The Way of Phenomenology
What is Phenomenology?
Phenomenology, simply put, is the examination of phenomena--the cultural and the historical, the scientific and the literary, the spectacular and the everyday. It follows the dictate of Husserl's famous phrase--"to the things themselves." What does this dictate demand of us and what does it say about "things"? Phenomenology demands that we closely examine how beings appear--as meaningful, edible, facile, silly, demeaning, commendable, mundane, or extraordinary. When a being appears we are to describe it in its appearing, examine its structure, and see how it appears and as what. By doing so we let the phenomena guide our thinking, we attempt to surrender our preconceptions and expectations to that which the phenomena presents to us. Naturally, we cannot surrender all of our preconceptions and expectations--questioning itself would be impossible without them--but we must be willing to put those preconceptions and expectations to the question, to let them also be molded, changed, or abandoned in light of the phenomena. To many this will look like classical skepticism and phenomenology runs the risk of not being able to say anything at all, as everything we can say can then be questioned. This is a real danger, but it does have a safeguard in the phenomena itself.
In saying "to the things themselves" we put our faith in the phenomena, in that which appears. To quote Merleau-Ponty, "If the philosopher questions, and hence feigns ignorance of the world and of the vision of the world which are operative and take form continually within him, he does so precisely in order to make them speak, because he believes in them and expects from them all his future science" (The Visible and the Invisible, 4). But to say that we "believe" in the world/beings is too weak, as we realize that our ability to think and speak requires this discourse between man and phenomena, between man and being. Thus, it is not that we merely believe (or 'assume') that the phenomena can speak back to us, but that we are 'always already' in this discourse, which discourse makes questioning possible.
One question that may come to mind is, "But aren't you assuming something about things in the dictate, 'to the things themselves,' such as that they exist or that we have access to them?" The best response would be to refer to the hermeneutic circle: examine your experience of beings and see where the phenomena lead you. You will already have some understanding of the being, some of which may be true, but by moving from that obscure understanding to the phenomena itself you can improve that understanding, only to again spring back to the phenomena to see what else it can say. This is not circular reasoning whereby we simply prove what we originally thought, but rather the dialectical movement between our understanding and beings. One thing that is learned early on (as stated above) is that we do not 'assume' the existence of phenomena and the world, but they are a necessary aspect of our questioning, that without which questioning would be impossible. The question of 'demonstrating' that the world exists, then, is a foregone question, one that is essentially answered in the questioning itself. A famous quote by Heidegger:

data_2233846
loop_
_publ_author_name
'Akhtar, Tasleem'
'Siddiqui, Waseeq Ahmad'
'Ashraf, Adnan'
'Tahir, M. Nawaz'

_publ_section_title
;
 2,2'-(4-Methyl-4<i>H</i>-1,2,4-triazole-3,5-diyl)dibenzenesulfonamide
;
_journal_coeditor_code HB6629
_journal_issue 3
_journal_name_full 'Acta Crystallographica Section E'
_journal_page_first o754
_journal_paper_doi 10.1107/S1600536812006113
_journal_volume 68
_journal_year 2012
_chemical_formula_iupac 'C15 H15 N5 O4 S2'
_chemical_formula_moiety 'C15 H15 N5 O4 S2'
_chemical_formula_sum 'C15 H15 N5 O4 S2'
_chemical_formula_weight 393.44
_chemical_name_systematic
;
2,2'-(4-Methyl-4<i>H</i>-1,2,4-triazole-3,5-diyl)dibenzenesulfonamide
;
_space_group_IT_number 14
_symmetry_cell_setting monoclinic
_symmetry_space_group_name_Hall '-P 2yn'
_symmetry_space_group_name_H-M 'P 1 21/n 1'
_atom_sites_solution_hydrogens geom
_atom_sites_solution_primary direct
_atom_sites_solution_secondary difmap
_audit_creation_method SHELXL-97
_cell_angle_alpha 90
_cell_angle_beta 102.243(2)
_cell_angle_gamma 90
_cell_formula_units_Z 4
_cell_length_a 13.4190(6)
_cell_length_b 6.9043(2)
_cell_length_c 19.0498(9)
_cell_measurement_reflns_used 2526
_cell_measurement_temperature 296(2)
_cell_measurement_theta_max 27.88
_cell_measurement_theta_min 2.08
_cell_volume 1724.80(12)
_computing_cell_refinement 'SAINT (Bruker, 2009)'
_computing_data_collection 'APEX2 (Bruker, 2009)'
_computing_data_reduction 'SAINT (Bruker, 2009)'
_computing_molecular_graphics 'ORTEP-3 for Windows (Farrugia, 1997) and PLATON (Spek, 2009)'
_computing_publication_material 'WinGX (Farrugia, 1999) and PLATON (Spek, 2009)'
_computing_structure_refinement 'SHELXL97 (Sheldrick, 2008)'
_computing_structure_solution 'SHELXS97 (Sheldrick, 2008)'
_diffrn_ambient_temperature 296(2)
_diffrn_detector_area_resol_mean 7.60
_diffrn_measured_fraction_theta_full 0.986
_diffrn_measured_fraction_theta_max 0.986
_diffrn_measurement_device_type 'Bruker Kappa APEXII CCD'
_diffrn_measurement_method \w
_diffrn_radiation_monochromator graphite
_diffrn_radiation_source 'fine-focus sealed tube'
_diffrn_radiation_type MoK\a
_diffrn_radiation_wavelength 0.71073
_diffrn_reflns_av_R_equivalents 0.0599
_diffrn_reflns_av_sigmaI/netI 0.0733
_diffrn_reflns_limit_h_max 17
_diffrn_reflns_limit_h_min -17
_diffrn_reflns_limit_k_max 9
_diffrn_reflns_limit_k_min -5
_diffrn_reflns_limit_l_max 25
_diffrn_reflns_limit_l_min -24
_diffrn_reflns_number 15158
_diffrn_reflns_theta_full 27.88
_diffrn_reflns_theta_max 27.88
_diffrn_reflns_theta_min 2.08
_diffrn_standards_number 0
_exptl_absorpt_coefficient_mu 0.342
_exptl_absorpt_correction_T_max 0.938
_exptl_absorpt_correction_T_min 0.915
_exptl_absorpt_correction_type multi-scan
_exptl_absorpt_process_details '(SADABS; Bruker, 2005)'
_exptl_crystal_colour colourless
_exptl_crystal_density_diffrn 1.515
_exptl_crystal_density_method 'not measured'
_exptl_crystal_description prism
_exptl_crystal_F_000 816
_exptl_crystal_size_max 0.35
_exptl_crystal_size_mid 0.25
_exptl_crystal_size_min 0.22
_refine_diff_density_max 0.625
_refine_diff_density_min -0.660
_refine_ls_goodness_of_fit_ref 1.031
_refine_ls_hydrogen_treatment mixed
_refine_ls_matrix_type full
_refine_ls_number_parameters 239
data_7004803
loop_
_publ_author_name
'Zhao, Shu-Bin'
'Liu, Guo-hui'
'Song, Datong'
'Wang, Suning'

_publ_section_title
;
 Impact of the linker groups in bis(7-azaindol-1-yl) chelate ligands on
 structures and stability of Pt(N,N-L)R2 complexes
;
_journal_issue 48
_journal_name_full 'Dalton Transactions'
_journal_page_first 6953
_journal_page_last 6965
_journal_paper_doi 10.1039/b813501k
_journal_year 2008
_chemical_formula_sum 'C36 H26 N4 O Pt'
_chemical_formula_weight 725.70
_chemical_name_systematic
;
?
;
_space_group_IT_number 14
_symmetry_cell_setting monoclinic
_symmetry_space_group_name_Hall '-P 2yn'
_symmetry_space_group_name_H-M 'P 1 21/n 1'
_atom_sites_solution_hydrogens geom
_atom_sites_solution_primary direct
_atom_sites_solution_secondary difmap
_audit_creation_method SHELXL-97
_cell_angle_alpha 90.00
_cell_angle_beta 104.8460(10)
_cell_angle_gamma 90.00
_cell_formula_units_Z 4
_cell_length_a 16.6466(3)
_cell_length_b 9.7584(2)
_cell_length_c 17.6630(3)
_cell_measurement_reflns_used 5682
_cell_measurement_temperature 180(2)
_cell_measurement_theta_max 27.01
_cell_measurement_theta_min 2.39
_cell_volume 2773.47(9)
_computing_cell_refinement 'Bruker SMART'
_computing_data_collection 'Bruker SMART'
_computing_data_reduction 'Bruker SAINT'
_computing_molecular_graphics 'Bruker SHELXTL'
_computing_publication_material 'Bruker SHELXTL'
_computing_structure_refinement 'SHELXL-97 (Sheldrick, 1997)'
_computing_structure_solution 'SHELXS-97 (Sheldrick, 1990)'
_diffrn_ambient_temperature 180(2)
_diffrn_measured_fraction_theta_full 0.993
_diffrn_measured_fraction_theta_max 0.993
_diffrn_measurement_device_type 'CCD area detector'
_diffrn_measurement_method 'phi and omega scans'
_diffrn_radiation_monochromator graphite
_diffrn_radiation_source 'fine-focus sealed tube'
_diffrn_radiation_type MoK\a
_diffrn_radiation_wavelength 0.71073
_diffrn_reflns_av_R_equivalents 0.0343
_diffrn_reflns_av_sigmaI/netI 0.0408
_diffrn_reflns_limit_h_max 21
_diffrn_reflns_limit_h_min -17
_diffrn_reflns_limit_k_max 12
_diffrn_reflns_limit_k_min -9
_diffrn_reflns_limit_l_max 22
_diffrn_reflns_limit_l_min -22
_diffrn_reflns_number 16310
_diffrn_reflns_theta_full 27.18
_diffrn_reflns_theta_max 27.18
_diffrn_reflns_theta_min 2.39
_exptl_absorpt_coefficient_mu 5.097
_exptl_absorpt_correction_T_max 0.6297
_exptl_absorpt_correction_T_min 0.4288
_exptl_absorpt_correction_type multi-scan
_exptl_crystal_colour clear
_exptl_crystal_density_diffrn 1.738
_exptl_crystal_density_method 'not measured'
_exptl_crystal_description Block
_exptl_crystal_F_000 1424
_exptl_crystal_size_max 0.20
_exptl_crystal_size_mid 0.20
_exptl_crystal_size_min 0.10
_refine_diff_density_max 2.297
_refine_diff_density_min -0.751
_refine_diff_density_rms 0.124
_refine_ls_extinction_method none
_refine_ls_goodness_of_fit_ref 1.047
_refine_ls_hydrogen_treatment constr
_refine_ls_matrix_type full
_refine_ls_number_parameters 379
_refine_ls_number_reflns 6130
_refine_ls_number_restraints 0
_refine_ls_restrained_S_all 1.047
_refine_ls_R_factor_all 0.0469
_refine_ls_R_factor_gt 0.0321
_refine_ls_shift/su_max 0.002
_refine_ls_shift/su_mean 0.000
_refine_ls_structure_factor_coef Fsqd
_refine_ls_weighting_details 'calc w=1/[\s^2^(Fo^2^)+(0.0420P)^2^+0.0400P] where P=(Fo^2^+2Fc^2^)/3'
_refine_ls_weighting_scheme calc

The 'scandal of philosophy' is not that [a proof for the existence of the external world] has yet to be given, but that such proofs are expected and attempted again and again. Such expectations, aims, and demands arise from an ontologically inadequate way of starting with something of such a character that independently of it and 'outside' of it a 'world' is to be proved as present-at-hand [merely spatially present]. It is not that the proofs are inadequate, but that the kind of Being of the entity which does the proving and makes requests for proofs [i.e. man] has not been made definite enough.It is because we have not properly attended to the phenomena of human existence and the 'being of beings' that we are not properly grounded ontologically to answer the question (or see its ungrounded basis). To put it in other terms, we have not adequately brought the phenomena of 'human being,' 'world,' and 'beings' to light so we are left with explaining something that we have not adequately disclosed. Heidegger believes that much of the Western tradition has done this: they have merely assumed a general theory about being human based on limited phenomena without adequately examining the phenomena itself, without letting that phenomena guide their theorizing. Thus mankind is thought to be a rational animal, a mere collection of biological processes, a socially constructed/determined entity, etc. and conclusions are made from this theoretical basis. Also of significance is the fact that mankind often understands itself in terms of its current technology--in terms of gears/levers, phone lines, and, modernly, computers. This brings to light the ontological connection made by many between technology and ontology--that we tend to understand the latter in terms of the former. As with the scientific process, these theorists attempt to find data to 'validate' these metaphors, letting the theory guide their research. The precarious nature of this endeavor (despite its being commonplace in modern research) should be obvious, like trying to shove a square peg into a round hole, disregarding all non-square phenomena as mere 'aberrations,' 'irregularities,' or 'discontinuities' that eventually (just around the corner, in just a few years) will be seen as manifestations of the grounding theory. Which brings us to the question of how one does phenomenology.